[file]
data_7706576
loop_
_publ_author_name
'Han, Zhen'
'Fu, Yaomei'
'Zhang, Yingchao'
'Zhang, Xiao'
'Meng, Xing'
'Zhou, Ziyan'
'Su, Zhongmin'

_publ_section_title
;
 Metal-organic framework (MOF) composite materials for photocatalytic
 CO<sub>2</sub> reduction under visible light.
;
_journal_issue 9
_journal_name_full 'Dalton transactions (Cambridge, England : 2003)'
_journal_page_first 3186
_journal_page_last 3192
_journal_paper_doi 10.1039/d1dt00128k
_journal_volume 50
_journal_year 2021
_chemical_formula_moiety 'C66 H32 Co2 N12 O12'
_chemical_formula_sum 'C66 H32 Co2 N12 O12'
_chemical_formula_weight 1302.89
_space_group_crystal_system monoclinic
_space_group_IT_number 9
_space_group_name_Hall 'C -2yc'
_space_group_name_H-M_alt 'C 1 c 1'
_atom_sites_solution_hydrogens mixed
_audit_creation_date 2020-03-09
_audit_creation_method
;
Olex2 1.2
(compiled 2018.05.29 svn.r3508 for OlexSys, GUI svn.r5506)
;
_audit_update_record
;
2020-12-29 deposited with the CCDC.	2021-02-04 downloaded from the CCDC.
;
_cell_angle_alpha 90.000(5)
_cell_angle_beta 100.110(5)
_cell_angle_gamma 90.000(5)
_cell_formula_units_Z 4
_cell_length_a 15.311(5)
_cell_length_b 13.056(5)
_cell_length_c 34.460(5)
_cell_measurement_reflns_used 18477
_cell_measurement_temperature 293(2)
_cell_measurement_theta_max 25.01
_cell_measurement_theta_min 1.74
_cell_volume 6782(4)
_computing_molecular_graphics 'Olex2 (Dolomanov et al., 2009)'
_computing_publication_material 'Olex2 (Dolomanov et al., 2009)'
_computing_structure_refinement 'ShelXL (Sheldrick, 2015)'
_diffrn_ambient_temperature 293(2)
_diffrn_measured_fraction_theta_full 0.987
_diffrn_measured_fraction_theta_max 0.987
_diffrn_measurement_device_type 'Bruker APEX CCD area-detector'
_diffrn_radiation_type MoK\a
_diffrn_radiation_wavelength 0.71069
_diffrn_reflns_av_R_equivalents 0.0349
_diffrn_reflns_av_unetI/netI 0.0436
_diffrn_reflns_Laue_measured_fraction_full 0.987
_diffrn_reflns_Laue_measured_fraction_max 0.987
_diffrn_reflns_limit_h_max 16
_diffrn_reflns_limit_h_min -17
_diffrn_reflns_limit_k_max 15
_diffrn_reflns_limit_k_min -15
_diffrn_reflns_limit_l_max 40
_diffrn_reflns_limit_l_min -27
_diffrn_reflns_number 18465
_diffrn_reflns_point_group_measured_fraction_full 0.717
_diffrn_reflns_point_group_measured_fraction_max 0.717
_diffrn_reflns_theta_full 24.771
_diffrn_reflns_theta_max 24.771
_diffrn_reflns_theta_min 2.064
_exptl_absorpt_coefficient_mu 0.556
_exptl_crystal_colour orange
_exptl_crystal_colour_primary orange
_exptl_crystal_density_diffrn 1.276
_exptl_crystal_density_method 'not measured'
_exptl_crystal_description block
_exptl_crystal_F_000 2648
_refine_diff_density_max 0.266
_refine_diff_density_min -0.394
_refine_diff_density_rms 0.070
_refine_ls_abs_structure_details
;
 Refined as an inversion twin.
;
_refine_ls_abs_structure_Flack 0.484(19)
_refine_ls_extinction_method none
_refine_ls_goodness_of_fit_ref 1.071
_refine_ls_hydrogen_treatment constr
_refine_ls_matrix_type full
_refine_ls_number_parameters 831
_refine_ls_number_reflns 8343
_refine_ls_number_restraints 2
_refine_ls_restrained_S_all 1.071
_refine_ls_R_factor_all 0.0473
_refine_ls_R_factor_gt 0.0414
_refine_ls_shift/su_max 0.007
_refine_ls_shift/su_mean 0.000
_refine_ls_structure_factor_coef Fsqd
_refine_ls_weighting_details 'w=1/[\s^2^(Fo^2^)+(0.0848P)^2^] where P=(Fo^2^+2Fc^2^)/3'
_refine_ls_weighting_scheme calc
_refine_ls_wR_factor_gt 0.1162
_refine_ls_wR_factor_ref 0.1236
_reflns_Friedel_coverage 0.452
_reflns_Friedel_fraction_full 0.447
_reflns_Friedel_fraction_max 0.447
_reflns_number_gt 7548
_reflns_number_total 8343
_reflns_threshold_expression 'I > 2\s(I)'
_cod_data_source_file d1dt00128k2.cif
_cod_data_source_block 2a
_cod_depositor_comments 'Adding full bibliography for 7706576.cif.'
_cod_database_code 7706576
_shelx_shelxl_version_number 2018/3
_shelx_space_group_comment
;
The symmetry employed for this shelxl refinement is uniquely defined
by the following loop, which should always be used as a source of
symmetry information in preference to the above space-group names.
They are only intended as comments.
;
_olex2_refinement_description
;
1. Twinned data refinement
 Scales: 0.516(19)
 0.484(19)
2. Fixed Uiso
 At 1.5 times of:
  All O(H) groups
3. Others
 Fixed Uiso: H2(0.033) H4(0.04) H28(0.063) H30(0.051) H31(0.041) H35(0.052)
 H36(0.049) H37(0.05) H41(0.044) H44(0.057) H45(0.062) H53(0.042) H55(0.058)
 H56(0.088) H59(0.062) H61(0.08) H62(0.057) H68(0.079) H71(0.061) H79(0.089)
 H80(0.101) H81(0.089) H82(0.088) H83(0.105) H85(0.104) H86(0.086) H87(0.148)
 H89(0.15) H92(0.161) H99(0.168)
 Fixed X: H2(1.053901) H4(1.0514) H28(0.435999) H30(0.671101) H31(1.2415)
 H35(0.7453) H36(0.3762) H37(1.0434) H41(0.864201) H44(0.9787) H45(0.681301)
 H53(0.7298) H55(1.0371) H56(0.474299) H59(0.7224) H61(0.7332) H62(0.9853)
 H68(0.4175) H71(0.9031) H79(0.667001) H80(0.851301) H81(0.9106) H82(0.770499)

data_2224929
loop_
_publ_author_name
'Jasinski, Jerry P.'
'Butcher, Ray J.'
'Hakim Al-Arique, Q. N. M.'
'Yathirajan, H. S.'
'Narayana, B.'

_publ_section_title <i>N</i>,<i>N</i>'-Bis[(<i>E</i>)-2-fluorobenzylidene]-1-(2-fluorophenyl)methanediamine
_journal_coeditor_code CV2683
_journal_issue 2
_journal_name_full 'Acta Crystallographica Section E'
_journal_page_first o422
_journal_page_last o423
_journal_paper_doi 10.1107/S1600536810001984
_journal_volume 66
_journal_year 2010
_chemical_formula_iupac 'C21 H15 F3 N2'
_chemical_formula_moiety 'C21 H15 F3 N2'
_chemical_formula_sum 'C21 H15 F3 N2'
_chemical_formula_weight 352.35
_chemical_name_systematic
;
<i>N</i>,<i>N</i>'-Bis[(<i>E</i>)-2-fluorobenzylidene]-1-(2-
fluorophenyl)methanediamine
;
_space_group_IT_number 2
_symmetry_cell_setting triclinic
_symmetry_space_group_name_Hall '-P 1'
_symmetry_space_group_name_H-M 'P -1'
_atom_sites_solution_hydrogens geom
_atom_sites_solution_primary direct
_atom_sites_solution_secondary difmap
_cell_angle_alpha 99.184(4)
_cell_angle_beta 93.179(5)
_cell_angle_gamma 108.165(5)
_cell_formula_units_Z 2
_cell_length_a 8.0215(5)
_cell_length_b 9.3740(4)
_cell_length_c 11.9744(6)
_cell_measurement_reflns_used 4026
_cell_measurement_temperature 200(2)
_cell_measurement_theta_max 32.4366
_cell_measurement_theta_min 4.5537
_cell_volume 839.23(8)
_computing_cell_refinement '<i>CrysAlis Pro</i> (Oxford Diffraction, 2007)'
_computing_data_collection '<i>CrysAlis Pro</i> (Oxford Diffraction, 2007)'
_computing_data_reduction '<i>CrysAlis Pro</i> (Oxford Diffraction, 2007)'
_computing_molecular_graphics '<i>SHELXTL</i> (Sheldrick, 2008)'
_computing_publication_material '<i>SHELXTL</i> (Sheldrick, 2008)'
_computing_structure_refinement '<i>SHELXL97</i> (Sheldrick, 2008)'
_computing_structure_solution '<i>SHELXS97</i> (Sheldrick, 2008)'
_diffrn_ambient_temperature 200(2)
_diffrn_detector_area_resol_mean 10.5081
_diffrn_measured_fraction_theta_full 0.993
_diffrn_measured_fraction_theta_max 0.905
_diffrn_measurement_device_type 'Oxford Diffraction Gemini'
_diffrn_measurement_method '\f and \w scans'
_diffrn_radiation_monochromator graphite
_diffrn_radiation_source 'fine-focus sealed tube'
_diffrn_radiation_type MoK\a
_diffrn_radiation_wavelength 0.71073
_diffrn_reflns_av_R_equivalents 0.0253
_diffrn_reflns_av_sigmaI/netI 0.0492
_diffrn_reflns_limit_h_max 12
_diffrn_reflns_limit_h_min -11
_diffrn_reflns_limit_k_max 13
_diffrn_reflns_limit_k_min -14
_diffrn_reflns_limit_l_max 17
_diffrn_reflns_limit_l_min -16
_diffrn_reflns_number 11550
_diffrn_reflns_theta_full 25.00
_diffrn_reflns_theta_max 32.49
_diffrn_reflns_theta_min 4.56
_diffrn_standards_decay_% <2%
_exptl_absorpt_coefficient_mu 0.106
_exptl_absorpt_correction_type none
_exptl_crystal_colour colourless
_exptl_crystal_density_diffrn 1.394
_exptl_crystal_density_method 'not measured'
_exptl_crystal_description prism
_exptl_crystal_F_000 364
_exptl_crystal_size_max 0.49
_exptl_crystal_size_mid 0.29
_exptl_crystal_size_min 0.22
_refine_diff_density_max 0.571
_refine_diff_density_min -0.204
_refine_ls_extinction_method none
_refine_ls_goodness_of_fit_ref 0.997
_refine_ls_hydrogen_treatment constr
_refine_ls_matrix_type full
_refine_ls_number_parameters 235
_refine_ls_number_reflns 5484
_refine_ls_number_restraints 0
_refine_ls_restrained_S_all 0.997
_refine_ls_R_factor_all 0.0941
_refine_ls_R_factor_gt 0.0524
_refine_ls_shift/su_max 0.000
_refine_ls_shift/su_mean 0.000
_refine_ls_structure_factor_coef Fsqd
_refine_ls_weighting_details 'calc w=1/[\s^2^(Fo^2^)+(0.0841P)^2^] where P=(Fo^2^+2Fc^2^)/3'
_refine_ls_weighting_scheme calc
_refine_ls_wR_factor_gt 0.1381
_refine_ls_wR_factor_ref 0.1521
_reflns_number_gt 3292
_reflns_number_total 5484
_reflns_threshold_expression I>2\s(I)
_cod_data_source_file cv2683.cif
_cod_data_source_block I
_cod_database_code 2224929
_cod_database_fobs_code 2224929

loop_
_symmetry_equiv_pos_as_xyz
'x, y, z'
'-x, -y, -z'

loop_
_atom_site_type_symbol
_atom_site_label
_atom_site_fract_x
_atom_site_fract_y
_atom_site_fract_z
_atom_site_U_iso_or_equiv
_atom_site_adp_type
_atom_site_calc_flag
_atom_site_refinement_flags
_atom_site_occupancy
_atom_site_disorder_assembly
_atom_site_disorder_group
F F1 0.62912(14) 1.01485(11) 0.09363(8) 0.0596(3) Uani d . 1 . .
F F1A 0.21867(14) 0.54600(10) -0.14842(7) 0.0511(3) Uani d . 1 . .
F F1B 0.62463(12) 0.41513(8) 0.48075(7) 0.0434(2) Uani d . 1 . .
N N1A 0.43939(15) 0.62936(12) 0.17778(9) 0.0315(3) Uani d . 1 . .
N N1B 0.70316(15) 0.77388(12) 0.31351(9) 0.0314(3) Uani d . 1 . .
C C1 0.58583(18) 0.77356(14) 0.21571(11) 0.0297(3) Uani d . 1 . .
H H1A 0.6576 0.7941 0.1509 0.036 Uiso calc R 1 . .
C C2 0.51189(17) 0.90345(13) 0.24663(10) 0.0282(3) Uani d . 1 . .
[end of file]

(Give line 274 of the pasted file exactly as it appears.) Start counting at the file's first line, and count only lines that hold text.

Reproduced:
F F1 0.62912(14) 1.01485(11) 0.09363(8) 0.0596(3) Uani d . 1 . .